John Watson, McLaren, Detroit, 1983

Four teams win first four races for first time in 29 years

2012 Bahrain Grand Prix stats and factsPosted on | Author Keith Collantine

John Watson, McLaren, Detroit, 1983Sebastian Vettel started from pole position for the first time this year – and the 31st time in his 84-race career.

On Sunday he scored his 22nd race win, giving him as many as Damon Hill, putting him 11th on the list of all-time winners.

Several times last year he was warned not to set fastest lap at the end of the race to preserve his car. That seemed to be less of a concern as he was chased home by Kimi Raikkonen, and Vettel posted the tenth fastest lap of his career.

He now has as many as Graham Hill, John Surtees and Mario Andretti.

Pole position, fastest lap and victory gave Vettel his fourth hat-trick – his others coming at Britain in 2009, and Valencia and India last year. Only ten drivers have achieved more, including Michael Schumacher (22) and Fernando Alonso (5).

Vettel has become the fourth different leader of the world championship in as many races this year, following Jenson Button, Fernando Alonso and Lewis Hamilton.

Four different teams win first four races

Michael Schumacher, Ferrari, Imola, 2003He is also the fourth different driver to win in as many races this year. The last time that happened was in 2003, when David Coulthard, Kimi Raikkonen, Giancarlo Fisichella and Michael Schumacher won the first four races.

Red Bull became the fourth different team to win in the opening four rounds, which hasn’t happened since 1983. On that occasion the winners were Brabham (Nelson Piquet), McLaren (John Watson), Renault (Alain Prost) and Ferrari (Patrick Tambay). There was a fifth different winner in the next race – Keke Rosberg for Williams.

This was Red Bull’s 28th win and 39th pole position – the latter putting then level with Brabham. Only five teams have set more pole positions than Red Bull.

Two Lotuses on podium for first time since 1979

Kimi Raikkonen made his return to the F1 podium for the first time in three years – he last stood there when he finished third for Ferrari at Monza in 2009.

Team mate Romain Grosjean joined him for his first podium appearance. He is the first Frenchman to stand on the podium since the 1998 Belgian Grand Prix, when Jean Alesi came third for Sauber.

This also meant we had two Lotuses on the podium. To find when that last happened you have to go back 33 years and two iterations of Lotus to the 1979 Spanish Grand Prix, when Carlous Reutemann and Mario Andretti finished second and third.

Interestingly, the pair were driving different cars: Reutemann a Lotus 79, which had won the championship the year before, Andretti the new Lotus 80, which proved uncompetitive and made just that single visit to the podium.

The last single-car podium finish for a Lotus was Nelson Piquet’s third place in the 1988 Australian Grand Prix.

Today’s Lotus are, of course, a continuation of the Toleman/Benetton/Renault outfit. Their last two-car podium finish came in the 2006 Japanese Grand Prix, won by Fernando Alonso with Giancarlo Fisichella in third.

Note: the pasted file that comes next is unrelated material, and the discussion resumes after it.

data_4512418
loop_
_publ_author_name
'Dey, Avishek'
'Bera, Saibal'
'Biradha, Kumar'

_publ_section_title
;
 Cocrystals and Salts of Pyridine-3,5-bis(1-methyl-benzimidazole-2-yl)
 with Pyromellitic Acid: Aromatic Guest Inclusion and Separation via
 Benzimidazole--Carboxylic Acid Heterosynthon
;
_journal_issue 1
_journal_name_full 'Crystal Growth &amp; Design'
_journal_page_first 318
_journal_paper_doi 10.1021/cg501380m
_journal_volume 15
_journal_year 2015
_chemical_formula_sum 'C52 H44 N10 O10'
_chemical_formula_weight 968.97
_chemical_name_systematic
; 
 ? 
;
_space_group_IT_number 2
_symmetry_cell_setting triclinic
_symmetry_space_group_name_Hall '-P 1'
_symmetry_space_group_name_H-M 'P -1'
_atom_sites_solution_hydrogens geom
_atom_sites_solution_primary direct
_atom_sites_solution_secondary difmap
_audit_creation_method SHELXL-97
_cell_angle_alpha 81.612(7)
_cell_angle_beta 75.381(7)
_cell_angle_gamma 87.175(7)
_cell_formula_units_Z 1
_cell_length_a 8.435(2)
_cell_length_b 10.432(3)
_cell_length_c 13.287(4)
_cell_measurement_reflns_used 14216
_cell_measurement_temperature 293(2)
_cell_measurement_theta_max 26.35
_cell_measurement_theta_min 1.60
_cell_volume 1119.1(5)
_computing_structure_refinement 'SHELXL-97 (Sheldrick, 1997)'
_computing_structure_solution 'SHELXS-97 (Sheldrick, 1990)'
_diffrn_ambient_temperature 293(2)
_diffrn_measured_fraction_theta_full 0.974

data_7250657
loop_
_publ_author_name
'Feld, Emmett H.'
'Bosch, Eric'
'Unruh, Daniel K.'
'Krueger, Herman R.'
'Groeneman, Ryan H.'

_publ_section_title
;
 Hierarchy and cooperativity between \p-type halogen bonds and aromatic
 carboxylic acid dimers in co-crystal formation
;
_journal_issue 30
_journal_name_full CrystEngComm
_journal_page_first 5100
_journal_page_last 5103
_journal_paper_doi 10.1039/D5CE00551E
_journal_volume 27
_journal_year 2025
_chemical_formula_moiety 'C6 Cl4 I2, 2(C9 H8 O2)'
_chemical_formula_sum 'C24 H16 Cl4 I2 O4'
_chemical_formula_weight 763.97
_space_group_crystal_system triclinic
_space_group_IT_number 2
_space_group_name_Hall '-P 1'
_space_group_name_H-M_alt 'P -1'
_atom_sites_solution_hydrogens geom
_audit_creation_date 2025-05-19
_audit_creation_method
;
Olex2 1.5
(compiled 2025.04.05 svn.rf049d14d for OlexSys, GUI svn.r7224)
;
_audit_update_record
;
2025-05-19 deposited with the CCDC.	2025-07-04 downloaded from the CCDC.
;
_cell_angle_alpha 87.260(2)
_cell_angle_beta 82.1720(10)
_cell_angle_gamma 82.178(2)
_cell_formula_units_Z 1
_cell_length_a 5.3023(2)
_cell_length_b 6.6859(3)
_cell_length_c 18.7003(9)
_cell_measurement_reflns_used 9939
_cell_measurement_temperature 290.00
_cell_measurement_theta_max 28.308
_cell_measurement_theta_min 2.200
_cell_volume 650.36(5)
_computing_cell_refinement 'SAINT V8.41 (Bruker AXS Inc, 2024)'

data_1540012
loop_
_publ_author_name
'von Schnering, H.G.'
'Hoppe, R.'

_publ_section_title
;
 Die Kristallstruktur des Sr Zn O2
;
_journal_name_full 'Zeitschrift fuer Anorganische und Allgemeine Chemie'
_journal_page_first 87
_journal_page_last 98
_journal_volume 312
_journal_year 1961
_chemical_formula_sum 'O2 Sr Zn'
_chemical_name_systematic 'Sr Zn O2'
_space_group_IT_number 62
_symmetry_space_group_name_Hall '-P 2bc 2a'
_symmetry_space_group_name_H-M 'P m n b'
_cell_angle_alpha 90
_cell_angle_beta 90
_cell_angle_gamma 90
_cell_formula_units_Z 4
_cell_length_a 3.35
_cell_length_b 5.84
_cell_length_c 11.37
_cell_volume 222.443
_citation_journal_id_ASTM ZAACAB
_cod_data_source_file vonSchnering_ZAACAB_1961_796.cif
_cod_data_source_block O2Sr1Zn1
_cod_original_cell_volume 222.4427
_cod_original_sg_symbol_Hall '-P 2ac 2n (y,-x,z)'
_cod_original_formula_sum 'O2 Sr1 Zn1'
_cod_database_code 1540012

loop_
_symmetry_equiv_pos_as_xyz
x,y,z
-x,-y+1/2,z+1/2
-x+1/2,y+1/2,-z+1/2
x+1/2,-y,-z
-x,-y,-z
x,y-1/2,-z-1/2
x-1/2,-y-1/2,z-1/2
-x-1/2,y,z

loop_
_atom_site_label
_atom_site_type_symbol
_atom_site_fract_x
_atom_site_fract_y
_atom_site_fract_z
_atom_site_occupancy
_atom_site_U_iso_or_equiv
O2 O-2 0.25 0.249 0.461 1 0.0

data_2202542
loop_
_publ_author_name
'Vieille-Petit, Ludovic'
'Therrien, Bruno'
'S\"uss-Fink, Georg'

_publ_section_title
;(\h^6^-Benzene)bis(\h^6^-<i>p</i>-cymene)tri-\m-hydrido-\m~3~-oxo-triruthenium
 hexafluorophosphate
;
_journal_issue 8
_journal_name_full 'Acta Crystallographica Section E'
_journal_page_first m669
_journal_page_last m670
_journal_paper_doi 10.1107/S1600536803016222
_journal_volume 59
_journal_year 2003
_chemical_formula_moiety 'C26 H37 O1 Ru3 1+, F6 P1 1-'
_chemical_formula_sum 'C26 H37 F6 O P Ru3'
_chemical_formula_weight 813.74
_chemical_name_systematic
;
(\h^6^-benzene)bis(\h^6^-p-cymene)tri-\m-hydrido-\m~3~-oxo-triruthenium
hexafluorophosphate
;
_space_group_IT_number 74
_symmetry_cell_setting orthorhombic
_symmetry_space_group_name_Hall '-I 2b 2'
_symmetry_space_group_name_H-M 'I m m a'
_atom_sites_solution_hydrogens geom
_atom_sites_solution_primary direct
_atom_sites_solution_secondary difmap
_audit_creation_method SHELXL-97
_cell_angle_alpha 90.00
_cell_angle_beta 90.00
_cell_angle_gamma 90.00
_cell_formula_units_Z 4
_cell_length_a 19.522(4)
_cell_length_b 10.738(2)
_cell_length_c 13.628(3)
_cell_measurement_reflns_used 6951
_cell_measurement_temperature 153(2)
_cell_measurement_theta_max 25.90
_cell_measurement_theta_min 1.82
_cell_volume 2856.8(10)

Webber four times fourth

Mark Webber finished in fourth place for the fourth race in a row. This many consecutive finishes in the same position other than first place is quite unusual: it’s only happened on four previous occasions:

Driver Position Races
Nelson Piquet 2nd 1987 Monaco – British Grands Prix
Michele Alboreto 7th 1992 Monaco – British Grands Prix
Heinz-Harald Frentzen 3rd 1997 Belgian – Luxembourg Grands Prix
Mark Webber 3rd 2011 Canadian – German Grands Prix
Mark Webber 4th 2012 Australian – Bahrain Grands Prix

No-one has ever finished in the same position (other than first place) for five consecutive races, so this decidedly random record is Webber’s to win in Spain.

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Four Renault-engined cars filled the top four places. This last happened in the 1997 Luxembourg Grand Prix, won by Jacques Villeneuve (Williams-Renault) followed by Jean Alesi (Benetton-Renault) and their team mates Heinz-Harald Frentzen and Gerhard Berger.

Two drivers led races for the first time in their careers: Paul di Resta and Romain Grosjean.

This was the first time Lotus had led a race since Ayrton Senna in the 1987 Japanese Grand Prix.

For Force India, it was only the second time they’d ever led a race, the first being at Spa-Francorchamps in 2009, courtesy of Giancarlo Fisichella. Sixth place for di Resta equalled his best result in F1.

Eight different drivers have led laps in 2012 which is as many as we saw in the whole of last year.

And eight different drivers have finished on the podium, one more than last year.

For his 15th F1 start Daniel Ricciardo lined up a personal best sixth on the grid for Toro Rosso. But just as when Jaime Alguersuari started sixth for them in Spa last year, it all went wrong at the start – Ricciardo damaged his front wing and was shuffled back in the back.

Ricciardo is 4-0 up against Jean-Eric Vergne in qualifying this year, but Vergne has been ahead of him on the track for 194 out of 226 laps.

Felipe Massa scored his first points of the year, leaving the Caterham, HRT and Marussia drivers the only ones left on zero.

Sauber failed to score points for the first time this year.

Review the year so far in statistics here:

Spotted any other interesting stats and facts from the Bahrain Grand Prix? Share them in the comments.

2012 Bahrain Grand Prix

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